Today, Old is the new Young. As I hit the courts in my early 40's, I feel like I have company on the ATP and the WTA. Roger Federer, while not at his peak, is still the Number 2 player in the world and the reigning Wimbledon champion at the age of 31. David Ferrer is at a peak position of Number 4 at the age of 31. Tommy Haas, up to Number 14 in the world, is having a renaissance at the age of 35. In the doubles arena, only two of the top 15 players are under 30. They are surrounded by the likes of the Bryan brothers (34), Leander Paes (39), Nenad Zimonjic (36), and Daniel Nestor (40, and a three-time defending champion in doubles at Roland Garros). These seasoned veterans are usually the first on a captain's list when Davis Cup squads are being formed.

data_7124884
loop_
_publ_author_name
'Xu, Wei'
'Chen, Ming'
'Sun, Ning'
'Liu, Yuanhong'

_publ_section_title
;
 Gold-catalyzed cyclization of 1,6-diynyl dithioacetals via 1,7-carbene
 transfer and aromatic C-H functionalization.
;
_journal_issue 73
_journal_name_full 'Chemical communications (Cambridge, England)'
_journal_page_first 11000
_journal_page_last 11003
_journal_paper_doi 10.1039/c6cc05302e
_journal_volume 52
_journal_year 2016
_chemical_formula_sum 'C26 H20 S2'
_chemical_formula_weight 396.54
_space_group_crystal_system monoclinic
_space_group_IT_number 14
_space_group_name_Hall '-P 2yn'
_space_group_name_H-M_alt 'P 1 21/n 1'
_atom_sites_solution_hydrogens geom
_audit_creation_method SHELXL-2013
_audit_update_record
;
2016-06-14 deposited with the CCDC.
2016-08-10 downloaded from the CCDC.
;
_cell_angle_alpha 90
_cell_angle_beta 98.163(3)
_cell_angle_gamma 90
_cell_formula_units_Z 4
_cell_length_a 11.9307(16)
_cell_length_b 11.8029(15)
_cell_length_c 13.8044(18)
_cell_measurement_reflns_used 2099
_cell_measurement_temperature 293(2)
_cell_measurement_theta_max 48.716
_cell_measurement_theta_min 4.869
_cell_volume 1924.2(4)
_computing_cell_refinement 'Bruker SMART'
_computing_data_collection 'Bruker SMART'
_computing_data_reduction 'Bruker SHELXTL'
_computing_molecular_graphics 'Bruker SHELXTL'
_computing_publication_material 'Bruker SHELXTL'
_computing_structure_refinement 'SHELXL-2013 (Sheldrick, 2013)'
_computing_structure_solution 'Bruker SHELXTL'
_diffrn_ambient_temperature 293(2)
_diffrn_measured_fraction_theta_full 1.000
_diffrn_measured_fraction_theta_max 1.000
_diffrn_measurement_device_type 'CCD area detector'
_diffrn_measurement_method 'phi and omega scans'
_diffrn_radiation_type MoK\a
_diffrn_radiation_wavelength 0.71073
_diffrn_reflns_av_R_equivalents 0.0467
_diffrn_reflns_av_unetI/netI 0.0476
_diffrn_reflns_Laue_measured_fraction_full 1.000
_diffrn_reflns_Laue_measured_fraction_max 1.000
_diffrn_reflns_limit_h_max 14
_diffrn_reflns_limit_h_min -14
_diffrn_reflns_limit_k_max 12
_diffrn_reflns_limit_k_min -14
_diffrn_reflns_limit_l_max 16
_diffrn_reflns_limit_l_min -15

So, when you think about your game, no matter your age, don't automatically think that your best days are behind you. In fact, your best days may be right now, or a year or two into the future. Tennis is a physical game, but it is also very much a mental game. And, your experience is an advantage that you bring to every match.